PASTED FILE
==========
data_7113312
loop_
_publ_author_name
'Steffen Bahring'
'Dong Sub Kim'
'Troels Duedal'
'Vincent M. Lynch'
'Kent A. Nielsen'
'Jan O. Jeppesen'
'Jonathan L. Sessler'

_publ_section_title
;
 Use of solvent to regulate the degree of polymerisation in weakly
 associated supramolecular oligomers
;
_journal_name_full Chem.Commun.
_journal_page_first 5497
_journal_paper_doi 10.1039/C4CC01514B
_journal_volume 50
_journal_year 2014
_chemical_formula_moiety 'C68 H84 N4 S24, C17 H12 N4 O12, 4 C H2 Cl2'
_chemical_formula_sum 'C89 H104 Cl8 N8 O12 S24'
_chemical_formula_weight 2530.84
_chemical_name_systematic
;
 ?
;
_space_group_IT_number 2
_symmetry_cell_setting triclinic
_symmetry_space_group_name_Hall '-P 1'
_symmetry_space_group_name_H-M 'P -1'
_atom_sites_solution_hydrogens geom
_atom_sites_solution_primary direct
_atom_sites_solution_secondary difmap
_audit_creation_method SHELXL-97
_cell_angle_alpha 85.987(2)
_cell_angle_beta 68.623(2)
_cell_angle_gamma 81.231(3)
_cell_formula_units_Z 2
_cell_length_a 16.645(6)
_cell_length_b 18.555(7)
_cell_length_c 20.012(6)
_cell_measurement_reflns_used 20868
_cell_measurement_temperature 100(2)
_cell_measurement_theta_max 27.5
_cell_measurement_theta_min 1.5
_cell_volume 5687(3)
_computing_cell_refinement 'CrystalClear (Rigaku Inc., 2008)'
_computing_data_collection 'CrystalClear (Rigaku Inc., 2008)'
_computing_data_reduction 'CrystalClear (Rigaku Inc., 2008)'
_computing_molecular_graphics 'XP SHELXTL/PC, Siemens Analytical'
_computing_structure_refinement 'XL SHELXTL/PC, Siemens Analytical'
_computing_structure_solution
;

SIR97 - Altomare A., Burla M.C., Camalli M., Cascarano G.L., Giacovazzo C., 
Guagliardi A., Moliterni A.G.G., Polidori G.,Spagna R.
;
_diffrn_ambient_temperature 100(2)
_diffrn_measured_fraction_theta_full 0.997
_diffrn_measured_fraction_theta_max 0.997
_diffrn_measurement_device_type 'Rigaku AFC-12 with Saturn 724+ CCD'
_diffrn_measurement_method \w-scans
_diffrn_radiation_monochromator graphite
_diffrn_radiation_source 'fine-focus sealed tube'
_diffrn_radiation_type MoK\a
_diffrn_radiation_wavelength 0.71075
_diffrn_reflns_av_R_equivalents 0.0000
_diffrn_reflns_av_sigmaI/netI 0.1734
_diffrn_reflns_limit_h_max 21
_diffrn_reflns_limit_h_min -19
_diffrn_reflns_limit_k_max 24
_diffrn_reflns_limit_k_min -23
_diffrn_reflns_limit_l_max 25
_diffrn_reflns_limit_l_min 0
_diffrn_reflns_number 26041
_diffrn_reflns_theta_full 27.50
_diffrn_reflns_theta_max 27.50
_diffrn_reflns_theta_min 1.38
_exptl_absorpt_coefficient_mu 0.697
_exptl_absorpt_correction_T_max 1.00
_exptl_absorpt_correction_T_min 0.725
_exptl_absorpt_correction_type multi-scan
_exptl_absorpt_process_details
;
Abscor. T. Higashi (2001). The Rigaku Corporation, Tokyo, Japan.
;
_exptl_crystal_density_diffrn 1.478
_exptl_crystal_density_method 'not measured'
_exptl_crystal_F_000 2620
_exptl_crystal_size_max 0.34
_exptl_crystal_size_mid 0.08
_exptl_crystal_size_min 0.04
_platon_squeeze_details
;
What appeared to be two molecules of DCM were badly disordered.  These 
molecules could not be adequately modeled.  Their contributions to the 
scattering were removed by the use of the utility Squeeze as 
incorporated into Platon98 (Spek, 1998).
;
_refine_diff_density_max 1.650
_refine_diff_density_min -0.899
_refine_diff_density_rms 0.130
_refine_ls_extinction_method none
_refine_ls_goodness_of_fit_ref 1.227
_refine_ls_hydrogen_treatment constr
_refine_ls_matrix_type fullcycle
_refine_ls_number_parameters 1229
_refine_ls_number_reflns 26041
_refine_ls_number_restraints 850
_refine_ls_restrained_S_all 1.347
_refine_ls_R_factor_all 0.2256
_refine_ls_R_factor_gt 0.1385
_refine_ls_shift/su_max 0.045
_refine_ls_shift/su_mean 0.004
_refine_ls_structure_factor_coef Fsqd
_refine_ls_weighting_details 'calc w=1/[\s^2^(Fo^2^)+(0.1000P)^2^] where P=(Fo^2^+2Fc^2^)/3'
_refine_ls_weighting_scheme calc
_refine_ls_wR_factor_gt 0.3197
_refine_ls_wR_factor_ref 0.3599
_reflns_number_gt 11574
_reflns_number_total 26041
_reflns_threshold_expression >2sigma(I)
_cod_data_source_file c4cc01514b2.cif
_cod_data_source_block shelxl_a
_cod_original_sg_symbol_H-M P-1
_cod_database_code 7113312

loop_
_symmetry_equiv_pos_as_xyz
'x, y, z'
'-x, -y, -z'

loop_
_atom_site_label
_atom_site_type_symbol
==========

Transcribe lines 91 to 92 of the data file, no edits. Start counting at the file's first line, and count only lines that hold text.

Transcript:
_exptl_crystal_size_mid 0.08
_exptl_crystal_size_min 0.04